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Municipal districts and counties urge the provincial government to provide school boards with natural person powers in the new School Act

December 1, 2009

Two weeks ago, the Alberta Association of Municipal Districts and Countries (AAMDC) adopted a resolution supporting school boards at their Annual General Meeting. The resolution, brought forward by the County of Stettler, is essentially the same as the one passed two weeks earlier by the Alberta Urban Municipalities Associations (AUMA). This underscores the general agreement between municipal districts, counties, villages, towns, and cities that school boards are an important form of local government that should remain responsible for local education priorities. Specifically, the resolution states that “local school boards can best deliver education services through increased authority with natural person powers” and urges the province to ensure that school boards receive these powers in new education legislation. (Click here for more information on natural person powers and how they would help school boards serve our communities)

The AAMDC’s support of natural person powers for school boards is a very positive development. Like their urban counterparts, municipal districts and counties have had natural person powers since 1995. These powers have inspired creative approaches to municipal issues and allowed these communities to exercise their full potential. Municipalities want their school board colleagues to enjoy the same opportunities and capacities. After all, both institutions serve the same communities, both institutions hold important community functions, and both institutions are equal partners in the fabric of local government. If natural person powers work well for one half of local government, it only makes sense to extend to them the other half.

The AAMDC is also not the first voice to suggest natural person powers for school boards. We made this recommendation in our School Act review submission to the Minister of Education in September, and numerous school boards and stakeholder groups (including 72% of school superintendents and secretary-treasurers) have echoed this suggestion in their submissions. The Minister and Alberta Education have spent the last month reviewing these submissions and this Friday, stakeholders will be presented with their rough draft of the new School Act. We are hopeful that the desires of Alberta’s school boards, education administrators, cities, towns, villages, municipal districts, and counties will be reflected in this rough draft with some indication that natural person powers will be extended to school boards.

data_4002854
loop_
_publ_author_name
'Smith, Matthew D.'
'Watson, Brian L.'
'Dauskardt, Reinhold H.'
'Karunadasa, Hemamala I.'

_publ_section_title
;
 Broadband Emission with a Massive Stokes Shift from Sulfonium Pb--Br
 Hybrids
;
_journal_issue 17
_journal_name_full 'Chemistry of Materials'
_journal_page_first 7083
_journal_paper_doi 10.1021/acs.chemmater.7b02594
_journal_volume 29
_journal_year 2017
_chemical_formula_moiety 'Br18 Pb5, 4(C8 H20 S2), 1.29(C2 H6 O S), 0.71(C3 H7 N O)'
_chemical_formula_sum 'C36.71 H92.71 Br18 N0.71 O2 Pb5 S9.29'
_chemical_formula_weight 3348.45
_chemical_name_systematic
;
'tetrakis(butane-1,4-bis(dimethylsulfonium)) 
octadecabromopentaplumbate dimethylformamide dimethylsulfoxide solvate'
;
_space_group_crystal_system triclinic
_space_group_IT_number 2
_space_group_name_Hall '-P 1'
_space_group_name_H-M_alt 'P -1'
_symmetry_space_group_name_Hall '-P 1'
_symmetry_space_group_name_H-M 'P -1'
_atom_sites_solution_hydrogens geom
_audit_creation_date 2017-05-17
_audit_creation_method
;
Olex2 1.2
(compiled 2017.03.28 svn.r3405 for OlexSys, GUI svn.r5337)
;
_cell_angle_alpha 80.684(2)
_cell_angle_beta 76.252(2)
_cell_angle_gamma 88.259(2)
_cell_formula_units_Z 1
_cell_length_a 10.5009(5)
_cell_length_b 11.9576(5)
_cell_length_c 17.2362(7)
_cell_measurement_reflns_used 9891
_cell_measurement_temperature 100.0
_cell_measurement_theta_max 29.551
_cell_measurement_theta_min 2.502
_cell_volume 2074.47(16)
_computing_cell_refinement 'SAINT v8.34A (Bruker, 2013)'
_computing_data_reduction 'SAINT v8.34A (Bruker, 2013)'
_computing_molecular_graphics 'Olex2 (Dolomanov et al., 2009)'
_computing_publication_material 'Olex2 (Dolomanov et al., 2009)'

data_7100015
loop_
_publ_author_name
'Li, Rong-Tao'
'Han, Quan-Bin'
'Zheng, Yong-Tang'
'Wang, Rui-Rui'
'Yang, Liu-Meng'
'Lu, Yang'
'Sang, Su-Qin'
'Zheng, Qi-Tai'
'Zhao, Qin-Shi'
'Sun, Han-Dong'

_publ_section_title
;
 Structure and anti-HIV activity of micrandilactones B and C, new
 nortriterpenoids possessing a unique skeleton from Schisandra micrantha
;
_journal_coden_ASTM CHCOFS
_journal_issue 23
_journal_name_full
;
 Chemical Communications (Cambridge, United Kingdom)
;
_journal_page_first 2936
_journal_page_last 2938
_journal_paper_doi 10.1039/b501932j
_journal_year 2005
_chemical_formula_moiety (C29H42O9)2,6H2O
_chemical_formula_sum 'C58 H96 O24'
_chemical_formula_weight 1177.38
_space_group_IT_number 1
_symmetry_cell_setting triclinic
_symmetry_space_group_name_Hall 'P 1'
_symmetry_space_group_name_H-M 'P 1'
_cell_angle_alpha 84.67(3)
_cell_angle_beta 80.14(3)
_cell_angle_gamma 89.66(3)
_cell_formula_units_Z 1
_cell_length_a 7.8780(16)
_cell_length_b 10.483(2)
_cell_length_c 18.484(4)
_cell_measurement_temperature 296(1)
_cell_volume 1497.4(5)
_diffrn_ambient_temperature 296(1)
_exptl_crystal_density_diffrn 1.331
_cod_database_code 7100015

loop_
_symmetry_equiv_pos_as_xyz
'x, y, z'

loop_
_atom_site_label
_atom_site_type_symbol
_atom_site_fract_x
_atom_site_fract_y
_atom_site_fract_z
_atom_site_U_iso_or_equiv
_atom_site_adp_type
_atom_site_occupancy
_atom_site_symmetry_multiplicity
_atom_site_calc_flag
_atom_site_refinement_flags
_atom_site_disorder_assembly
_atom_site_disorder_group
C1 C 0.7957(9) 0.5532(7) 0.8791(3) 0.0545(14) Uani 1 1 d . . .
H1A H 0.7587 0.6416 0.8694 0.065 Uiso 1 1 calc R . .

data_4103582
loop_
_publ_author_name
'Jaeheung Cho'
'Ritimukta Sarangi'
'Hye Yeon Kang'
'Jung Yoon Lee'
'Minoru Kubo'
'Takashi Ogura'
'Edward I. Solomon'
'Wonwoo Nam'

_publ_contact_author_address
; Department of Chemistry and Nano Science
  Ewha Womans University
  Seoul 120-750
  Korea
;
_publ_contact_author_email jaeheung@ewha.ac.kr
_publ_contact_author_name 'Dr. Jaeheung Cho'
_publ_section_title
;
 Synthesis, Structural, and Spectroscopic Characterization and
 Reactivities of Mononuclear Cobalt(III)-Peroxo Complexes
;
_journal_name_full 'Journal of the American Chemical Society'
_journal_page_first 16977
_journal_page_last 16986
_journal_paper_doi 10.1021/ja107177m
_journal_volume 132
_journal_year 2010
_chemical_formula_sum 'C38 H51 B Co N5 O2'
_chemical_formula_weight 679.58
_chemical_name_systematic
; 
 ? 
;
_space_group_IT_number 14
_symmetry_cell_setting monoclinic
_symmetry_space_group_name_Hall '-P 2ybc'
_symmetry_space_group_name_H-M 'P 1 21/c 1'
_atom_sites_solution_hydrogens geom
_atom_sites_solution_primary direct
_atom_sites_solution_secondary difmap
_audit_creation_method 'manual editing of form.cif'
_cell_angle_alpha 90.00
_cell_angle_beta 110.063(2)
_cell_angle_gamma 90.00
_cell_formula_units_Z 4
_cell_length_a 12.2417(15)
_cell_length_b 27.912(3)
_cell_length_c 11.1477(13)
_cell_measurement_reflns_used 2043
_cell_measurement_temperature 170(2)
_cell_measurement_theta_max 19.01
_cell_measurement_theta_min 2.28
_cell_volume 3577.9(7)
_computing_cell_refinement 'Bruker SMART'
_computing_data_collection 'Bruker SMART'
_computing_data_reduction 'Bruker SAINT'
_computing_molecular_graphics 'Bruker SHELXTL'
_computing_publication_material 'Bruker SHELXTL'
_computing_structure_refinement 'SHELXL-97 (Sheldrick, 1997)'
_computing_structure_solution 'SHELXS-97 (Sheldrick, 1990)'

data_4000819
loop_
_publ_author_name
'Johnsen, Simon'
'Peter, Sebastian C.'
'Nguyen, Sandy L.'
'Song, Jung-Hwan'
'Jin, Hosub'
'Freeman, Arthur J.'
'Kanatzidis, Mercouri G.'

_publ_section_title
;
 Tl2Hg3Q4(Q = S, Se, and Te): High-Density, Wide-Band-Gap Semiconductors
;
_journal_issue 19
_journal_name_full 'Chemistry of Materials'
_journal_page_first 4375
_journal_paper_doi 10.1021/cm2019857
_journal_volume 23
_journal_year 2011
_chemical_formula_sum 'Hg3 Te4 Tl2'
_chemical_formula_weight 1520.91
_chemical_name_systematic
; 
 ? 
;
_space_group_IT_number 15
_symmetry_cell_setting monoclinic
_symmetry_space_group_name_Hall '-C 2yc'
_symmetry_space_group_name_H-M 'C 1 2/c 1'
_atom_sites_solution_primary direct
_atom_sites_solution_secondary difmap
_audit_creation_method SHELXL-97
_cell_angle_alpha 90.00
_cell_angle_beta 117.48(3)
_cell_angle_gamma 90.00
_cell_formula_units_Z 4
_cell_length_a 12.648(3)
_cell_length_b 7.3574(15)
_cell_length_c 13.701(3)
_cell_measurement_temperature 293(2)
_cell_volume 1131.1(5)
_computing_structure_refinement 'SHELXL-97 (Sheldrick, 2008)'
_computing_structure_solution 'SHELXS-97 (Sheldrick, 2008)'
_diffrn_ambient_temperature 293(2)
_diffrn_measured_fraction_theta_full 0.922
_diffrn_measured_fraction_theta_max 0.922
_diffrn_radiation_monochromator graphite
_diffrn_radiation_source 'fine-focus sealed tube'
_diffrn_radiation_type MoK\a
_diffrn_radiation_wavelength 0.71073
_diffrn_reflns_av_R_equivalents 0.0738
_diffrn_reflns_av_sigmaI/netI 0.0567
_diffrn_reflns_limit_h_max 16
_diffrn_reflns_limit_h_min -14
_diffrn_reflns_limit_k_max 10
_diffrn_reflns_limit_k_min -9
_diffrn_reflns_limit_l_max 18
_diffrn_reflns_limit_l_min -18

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New Education Act – Sponsoring Municipality: County of Stettler No. 6

WHEREAS the Province of Alberta is undertaking a complete rewrite of the School Act; and

WHEREAS the Province of Alberta is gathering public input into education; and

WHEREAS across the province, municipalities feel that locally elected school boards are an integral part of local governance; and

WHERAS local school boards can best deliver education services through increased authority with natural person powers;

THEREFORE BE IT RESOLVED, that the AAMDC strongly support locally elected school boards and request the province ensure in the new education act that:

  1. School boards have the authority to responsibly undertake local education priorities and
  2. School boards are given natural person powers.

Member Background: